When field testing prototypes, Canadian ag equipment, manufacturers—like all others—need to log as many hours on a machine as is possible in the shortest amount of time. If they stick to testing in Canada, snowfall pretty much sidelines the equipment for at least half of the year. But if they head far south of the border, they can find sunshine and warm weather ideal for working in farm fields all year round.
DOT Technology Corp has done exactly that with its testing program for the DOT autonomous implement carrier, or power platform as they are now calling it. The company developed a partnership with the University of Arizona, and they’ve had one of their machines working fields at the university’s agriculture research station near Maricopa all winter.
According to Pedro Andrade Sanchez, and an associate specialist at the U of A, the university conducts a wide variety of research into a range of agricultural practices. But testing equipment is a relatively new venture for them, so they were pleased to get a chance to work the DOT machine into their research activities.
Last week, DOT Technology in partnership with the U of A held a demonstration day at the University. The idea was to show farmers and others in the industry the level DOT’s autonomous technology has progressed to. The company has already sold an initial limited number of machines that will be seeding field this spring, and a second batch is due for commercial release in a couple of months.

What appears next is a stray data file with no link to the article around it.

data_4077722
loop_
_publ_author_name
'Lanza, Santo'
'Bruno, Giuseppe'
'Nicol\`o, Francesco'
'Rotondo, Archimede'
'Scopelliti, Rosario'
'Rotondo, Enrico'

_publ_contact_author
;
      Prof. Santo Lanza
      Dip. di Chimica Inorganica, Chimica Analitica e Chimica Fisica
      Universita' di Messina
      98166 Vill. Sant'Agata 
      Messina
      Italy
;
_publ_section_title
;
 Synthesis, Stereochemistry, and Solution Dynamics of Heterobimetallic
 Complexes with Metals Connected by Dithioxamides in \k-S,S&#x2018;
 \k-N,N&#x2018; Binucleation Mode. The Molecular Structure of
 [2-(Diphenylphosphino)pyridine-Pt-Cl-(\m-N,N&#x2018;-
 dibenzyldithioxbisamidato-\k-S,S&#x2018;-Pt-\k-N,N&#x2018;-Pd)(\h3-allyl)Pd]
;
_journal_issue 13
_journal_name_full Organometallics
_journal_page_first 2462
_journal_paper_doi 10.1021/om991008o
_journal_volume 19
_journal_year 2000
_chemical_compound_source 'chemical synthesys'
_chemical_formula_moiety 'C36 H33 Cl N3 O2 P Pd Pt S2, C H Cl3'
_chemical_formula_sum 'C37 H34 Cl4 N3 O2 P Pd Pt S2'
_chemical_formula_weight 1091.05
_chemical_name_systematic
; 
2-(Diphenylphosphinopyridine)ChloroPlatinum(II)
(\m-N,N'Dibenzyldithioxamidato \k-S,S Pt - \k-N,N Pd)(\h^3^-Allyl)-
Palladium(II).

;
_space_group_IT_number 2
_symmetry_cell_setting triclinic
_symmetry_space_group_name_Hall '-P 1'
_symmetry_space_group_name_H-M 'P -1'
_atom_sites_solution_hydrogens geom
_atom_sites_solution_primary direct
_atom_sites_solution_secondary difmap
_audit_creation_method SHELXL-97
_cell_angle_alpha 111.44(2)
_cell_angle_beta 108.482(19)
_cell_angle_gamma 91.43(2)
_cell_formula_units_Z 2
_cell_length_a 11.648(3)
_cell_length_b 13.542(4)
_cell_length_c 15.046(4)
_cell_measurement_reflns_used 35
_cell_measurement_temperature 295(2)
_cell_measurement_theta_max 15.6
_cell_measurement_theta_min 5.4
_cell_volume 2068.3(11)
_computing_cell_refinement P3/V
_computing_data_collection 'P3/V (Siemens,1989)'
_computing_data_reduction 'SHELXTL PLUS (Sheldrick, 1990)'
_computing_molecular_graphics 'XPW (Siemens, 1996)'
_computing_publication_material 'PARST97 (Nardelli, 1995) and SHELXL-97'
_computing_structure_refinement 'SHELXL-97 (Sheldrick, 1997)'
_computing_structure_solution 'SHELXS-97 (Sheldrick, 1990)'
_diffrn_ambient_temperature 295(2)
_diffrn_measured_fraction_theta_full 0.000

The crowd at the event came from all over Canada and the U.S., showing how much interest there is in using autonomous equipment in farming. According to Marco Coppola from DOT, interest in attending the event exceeded the available spaces, so some people had to be turned away.
Although the DOT machine is commercially ready, the company is still working closely with the handful of early adopters as the technology and design evolves. But according to Robert Saik, the founder of Agri-Trend who is now working with DOT Technology Corp., he expects that evolution will continue for some time. Not necessarily looking at the machine, itself, and its software, but in how it will fit into agriculture as the industry, itself, evolves. And expanding the range of jobs it can handle.
Those evolving industry needs is a subject we at Grainews have been discussing lately, too. Specifically, we’ve been wondering if farming practices like one-pass seeding will continue to dominate as yields continue to grow. (Look for an article on that in the next print issue.)
If canola yields grow to 50, 60, 70 bushels per acre or more, the amount of product required per acre to sustain that kind of crop would grow significantly. How big can seed carts possibly get? And how many support staff will be required before producers cry uncle and revert to a multi-pass approach to seeding? Some growers I’ve spoken to have already decided to make the switch.
Saik points out that a DOT could be extremely useful in such a situation, allowing for multiple field passes throughout the year to fertilize and spray crops. At the same time the need for support staff and equipment would be significantly reduced.
That fit with developing trends is just one of the reasons everyone I know at DOT Technology Corp believes they’re onto a winner with the autonomous vehicle concept.